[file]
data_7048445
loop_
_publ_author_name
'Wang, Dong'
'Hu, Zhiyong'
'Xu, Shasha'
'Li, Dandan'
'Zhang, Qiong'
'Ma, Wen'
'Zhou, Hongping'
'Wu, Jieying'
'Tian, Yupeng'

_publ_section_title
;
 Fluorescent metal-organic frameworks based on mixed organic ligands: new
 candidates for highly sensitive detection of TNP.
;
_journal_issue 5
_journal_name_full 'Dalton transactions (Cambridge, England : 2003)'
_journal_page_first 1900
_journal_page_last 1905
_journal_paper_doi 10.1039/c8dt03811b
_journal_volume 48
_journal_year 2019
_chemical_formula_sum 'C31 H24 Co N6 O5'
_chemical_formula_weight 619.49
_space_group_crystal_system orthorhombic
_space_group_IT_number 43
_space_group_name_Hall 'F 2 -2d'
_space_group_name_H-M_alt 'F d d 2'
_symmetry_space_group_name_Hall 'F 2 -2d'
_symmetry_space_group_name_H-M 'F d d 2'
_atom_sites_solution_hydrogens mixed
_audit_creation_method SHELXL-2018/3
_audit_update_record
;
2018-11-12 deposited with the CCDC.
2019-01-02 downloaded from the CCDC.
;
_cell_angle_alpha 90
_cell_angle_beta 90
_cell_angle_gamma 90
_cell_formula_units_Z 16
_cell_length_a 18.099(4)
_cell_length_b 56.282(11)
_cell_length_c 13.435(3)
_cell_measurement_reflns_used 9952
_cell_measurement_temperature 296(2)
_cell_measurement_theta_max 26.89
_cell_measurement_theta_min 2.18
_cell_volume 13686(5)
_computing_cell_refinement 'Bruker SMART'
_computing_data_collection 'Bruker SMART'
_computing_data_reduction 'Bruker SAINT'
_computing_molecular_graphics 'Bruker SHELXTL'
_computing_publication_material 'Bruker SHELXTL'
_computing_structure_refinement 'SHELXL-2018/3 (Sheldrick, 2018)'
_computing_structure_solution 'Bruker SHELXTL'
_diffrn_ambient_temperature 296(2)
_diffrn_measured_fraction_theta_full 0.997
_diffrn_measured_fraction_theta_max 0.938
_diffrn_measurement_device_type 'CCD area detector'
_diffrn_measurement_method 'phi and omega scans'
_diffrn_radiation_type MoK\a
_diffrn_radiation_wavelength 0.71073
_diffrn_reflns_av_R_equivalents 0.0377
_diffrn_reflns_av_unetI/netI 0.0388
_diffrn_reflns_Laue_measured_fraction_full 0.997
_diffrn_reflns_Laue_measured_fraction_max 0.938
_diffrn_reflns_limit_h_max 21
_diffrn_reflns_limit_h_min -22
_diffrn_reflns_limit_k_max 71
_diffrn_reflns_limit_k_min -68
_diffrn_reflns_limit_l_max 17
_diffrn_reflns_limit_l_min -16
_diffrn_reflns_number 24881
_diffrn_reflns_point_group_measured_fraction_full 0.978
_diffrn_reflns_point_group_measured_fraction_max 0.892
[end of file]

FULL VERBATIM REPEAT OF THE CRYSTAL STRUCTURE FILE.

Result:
data_7048445
loop_
_publ_author_name
'Wang, Dong'
'Hu, Zhiyong'
'Xu, Shasha'
'Li, Dandan'
'Zhang, Qiong'
'Ma, Wen'
'Zhou, Hongping'
'Wu, Jieying'
'Tian, Yupeng'

_publ_section_title
;
 Fluorescent metal-organic frameworks based on mixed organic ligands: new
 candidates for highly sensitive detection of TNP.
;
_journal_issue 5
_journal_name_full 'Dalton transactions (Cambridge, England : 2003)'
_journal_page_first 1900
_journal_page_last 1905
_journal_paper_doi 10.1039/c8dt03811b
_journal_volume 48
_journal_year 2019
_chemical_formula_sum 'C31 H24 Co N6 O5'
_chemical_formula_weight 619.49
_space_group_crystal_system orthorhombic
_space_group_IT_number 43
_space_group_name_Hall 'F 2 -2d'
_space_group_name_H-M_alt 'F d d 2'
_symmetry_space_group_name_Hall 'F 2 -2d'
_symmetry_space_group_name_H-M 'F d d 2'
_atom_sites_solution_hydrogens mixed
_audit_creation_method SHELXL-2018/3
_audit_update_record
;
2018-11-12 deposited with the CCDC.
2019-01-02 downloaded from the CCDC.
;
_cell_angle_alpha 90
_cell_angle_beta 90
_cell_angle_gamma 90
_cell_formula_units_Z 16
_cell_length_a 18.099(4)
_cell_length_b 56.282(11)
_cell_length_c 13.435(3)
_cell_measurement_reflns_used 9952
_cell_measurement_temperature 296(2)
_cell_measurement_theta_max 26.89
_cell_measurement_theta_min 2.18
_cell_volume 13686(5)
_computing_cell_refinement 'Bruker SMART'
_computing_data_collection 'Bruker SMART'
_computing_data_reduction 'Bruker SAINT'
_computing_molecular_graphics 'Bruker SHELXTL'
_computing_publication_material 'Bruker SHELXTL'
_computing_structure_refinement 'SHELXL-2018/3 (Sheldrick, 2018)'
_computing_structure_solution 'Bruker SHELXTL'
_diffrn_ambient_temperature 296(2)
_diffrn_measured_fraction_theta_full 0.997
_diffrn_measured_fraction_theta_max 0.938
_diffrn_measurement_device_type 'CCD area detector'
_diffrn_measurement_method 'phi and omega scans'
_diffrn_radiation_type MoK\a
_diffrn_radiation_wavelength 0.71073
_diffrn_reflns_av_R_equivalents 0.0377
_diffrn_reflns_av_unetI/netI 0.0388
_diffrn_reflns_Laue_measured_fraction_full 0.997
_diffrn_reflns_Laue_measured_fraction_max 0.938
_diffrn_reflns_limit_h_max 21
_diffrn_reflns_limit_h_min -22
_diffrn_reflns_limit_k_max 71
_diffrn_reflns_limit_k_min -68
_diffrn_reflns_limit_l_max 17
_diffrn_reflns_limit_l_min -16
_diffrn_reflns_number 24881
_diffrn_reflns_point_group_measured_fraction_full 0.978
_diffrn_reflns_point_group_measured_fraction_max 0.892